Night before last I attended my 50th High School class reunion, an event that I almost skipped because of misplaced priorities. The precious few hours spent at this event has been on my mind since, anchored in place by a display of classmates that are no longer living. I came away having learned another lesson in life. Each of us should set aside time to mitigate regret. Let’s have a look at this nasty little concept that plagues all of us.
I have made my living around the concept of preserving life and protecting dignity. As such, I have dealt with the fragility of life and the certainty of death, often unexpected and remarkably sudden. On far too many occasions, I have stood with family members and friends of folks who are confronted by the death of a friend, acquaintance or family member, and witnessed first hand the regret that immediately envelops the survivors. I have officiated at the scenes of many sudden deaths, and helped surviving folks through the denial that almost always sets in soon after someone dies unexpectedly. A key ingredient in denial is regret. I am writing to encourage my readers to take steps today to deal with this inevitable response to the loss of someone we hold dear by protecting the friendships we are blessed with.
I was acquainted with every one of the 29 people whose name graced the memorial wall. Some of those folks were friends back in the day, and I had no idea they had died, many of them far too soon, many years ago. As I visited with folks at the reunion, it occurred to me that soon enough some of their names will grace the memorial wall. A sobering thought is the reality that, at some point, my name will be added to this list of folks who once enjoyed a shared existence during those beautiful years of innocence and laughter. I felt a tinge of regret at having never again seen or heard from them after we walked out of the auditorium on the night we graduated. My feelings of regret intensified as I noted several very good friends on that list, friendships that were casually discarded at the end of the High School experience.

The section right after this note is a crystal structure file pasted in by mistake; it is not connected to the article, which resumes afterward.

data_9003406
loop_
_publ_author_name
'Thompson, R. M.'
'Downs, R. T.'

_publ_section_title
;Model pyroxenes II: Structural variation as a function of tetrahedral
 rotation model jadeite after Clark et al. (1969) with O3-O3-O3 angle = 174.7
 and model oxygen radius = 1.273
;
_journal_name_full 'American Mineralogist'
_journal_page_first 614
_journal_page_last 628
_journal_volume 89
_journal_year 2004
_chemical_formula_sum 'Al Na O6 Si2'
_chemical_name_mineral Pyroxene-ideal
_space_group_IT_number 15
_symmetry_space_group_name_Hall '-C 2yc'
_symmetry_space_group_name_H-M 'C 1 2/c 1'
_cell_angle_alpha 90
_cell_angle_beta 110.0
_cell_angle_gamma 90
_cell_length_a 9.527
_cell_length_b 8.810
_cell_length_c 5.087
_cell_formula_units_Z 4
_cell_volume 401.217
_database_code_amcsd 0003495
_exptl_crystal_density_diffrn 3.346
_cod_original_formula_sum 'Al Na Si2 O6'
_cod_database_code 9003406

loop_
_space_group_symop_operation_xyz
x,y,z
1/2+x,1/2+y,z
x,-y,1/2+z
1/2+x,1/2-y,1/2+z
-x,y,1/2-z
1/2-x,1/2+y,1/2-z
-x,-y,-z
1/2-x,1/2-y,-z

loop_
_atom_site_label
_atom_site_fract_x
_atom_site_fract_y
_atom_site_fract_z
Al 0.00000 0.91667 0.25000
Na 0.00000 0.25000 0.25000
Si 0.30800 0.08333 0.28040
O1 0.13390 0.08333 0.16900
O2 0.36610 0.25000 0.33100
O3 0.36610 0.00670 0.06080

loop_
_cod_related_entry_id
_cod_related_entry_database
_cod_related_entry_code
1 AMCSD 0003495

The 29 names and pictures on the wall serve as a reminder that friendships are a vital component of living and should never be taken for granted. The friendships that formed during those years deserve a little maintenance over time and I walked away Friday evening resolving to provide that maintenance. There is a harsh reality in play here, the reality that in the next few years, relatively speaking, we all will be added to that list. Life is tough enough without dealing with regret in response to an obituary announcing that an old friend has died, leaving many conversations unspoken and memories unshared.
Fifty years is plenty of time to shake the decidedly one sided existence that we have lived, an existence dominated by work and the pressing needs of day to day life. We now have time to push regret to the back burner by reconnecting with those who shared the intimacy of growing up early in life. Call or write an old friend soon. You won’t regret it.
A lesson learned, courtesy of 29 names on a wall.